Sugary soft drinks have become ingrained into pop culture as a symbol of good times and good memories. The emotional attachment to soft drinks has been cultivated through highly successful marketing and distinct, recognisable sensory experiences. Sugar is a big contributor to the taste and texture for a myriad of popular soft drinks, however, increasing scrutiny and concern from health bodies, coupled with regulation and taxation on sugar from government drives the demand for sugar-free alternatives which still meets the expectations of the consumer, and will kick start that emotional high.
The texture and mouthfeel of soft drinks is significantly influenced by the friction characteristics of the tongue against the palate. Tribology, the study of the friction and lubrication of rubbing surfaces, can help innovation in sugar replacement by providing rapid, objective quantification of the frictional characteristics of formulations, thereby reducing the need for lengthy and expensive consumer trials.
We performed soft tribology tests on three Coca Cola products: Regular Coke, Diet Coke and Coca Cola Life. Soft tribology entails the measurement of the friction between soft, compliant surfaces (intended to mimic biological surfaces) under a defined load and across a range of sliding speeds. A custom soft tribology measuring system was fitted to a research rheometer and the measuring system surfaces lubricated with the sample.
The graphic below shows the friction as a function of sliding speed:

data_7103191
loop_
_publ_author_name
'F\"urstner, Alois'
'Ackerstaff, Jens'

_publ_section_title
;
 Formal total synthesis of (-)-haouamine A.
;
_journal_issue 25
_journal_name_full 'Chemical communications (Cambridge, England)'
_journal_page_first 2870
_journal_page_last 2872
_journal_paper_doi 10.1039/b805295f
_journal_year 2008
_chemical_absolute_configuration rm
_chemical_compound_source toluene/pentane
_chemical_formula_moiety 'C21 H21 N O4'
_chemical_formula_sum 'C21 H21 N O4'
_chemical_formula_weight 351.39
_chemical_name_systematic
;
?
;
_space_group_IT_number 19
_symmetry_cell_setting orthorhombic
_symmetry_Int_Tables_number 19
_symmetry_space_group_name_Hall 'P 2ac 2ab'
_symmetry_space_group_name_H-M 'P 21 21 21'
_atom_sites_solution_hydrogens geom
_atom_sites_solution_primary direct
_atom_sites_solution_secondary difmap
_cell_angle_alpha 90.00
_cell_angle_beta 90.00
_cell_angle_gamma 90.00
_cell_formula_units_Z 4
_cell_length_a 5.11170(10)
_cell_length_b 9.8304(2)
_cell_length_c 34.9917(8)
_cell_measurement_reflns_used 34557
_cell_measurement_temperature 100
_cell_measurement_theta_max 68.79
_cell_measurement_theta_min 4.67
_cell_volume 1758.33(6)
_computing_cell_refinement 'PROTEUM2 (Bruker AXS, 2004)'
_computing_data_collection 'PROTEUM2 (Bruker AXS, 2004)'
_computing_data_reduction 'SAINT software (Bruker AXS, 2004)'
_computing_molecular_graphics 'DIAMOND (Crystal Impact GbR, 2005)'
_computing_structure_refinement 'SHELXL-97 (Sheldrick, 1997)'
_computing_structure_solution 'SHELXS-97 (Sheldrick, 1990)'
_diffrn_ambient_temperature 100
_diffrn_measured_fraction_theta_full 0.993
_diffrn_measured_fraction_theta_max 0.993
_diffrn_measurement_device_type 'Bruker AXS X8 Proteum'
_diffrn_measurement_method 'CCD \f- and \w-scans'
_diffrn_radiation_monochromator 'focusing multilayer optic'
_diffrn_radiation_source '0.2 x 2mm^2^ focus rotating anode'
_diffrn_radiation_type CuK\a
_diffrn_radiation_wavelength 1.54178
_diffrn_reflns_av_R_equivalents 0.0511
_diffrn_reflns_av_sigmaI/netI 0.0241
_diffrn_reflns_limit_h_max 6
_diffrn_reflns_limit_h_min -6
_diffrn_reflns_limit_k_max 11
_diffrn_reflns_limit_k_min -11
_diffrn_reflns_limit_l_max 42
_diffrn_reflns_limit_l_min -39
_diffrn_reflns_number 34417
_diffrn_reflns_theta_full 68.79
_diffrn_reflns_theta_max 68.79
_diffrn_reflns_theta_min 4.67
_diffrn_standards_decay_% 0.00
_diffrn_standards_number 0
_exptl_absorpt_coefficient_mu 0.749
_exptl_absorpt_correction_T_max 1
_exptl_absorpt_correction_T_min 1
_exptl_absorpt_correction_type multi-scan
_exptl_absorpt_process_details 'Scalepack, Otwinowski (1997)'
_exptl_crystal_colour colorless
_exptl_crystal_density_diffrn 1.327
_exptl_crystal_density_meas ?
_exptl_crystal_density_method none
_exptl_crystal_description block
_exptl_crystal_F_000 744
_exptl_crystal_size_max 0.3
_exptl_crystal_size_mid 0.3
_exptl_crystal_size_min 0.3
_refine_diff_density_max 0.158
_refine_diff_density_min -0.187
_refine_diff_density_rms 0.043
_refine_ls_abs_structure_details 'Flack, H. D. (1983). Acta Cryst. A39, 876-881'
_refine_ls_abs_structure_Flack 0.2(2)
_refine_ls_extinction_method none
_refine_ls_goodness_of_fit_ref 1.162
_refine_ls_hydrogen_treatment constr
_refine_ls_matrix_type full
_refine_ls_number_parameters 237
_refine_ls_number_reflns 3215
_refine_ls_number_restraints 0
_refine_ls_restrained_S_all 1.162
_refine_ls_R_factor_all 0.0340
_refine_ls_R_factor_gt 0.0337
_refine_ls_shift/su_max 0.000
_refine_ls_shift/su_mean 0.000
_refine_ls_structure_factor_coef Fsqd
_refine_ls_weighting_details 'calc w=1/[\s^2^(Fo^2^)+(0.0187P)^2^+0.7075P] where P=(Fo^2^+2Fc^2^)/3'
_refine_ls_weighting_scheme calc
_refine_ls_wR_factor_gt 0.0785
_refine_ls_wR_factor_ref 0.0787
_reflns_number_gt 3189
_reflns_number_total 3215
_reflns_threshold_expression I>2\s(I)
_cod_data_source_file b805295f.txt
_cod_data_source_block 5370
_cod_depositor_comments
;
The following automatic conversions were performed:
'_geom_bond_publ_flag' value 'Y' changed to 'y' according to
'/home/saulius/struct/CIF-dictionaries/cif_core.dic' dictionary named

At low sliding speeds all three products showed similar friction however as sliding speed is increased to those values estimated in oral processing of drinks a clear divergence between Coca Cola Life and the other two products is seen, with the former displaying a marked decrease in friction. This decrease in friction as sliding speed is increased is observed in most lubrication situations as liquid entrainment at higher speeds starts to separate the contacting surfaces, signifying a transition from boundary lubrication towards increasing hydrodynamic lubrication. However the physical properties of the lubricant contribute to the speeds at which those changes occur, for example a liquid that has a tendency to form an elastic film will promote hydrodynamic lubrication at lower speeds. This may be the case in the example of Coca Cola Life.
Tribology testing such as demonstrated here can provide a valuable objective quantification of lubrication for product developers looking to deliver outstanding mouth-feel in the face of pressures to reduce sugar content.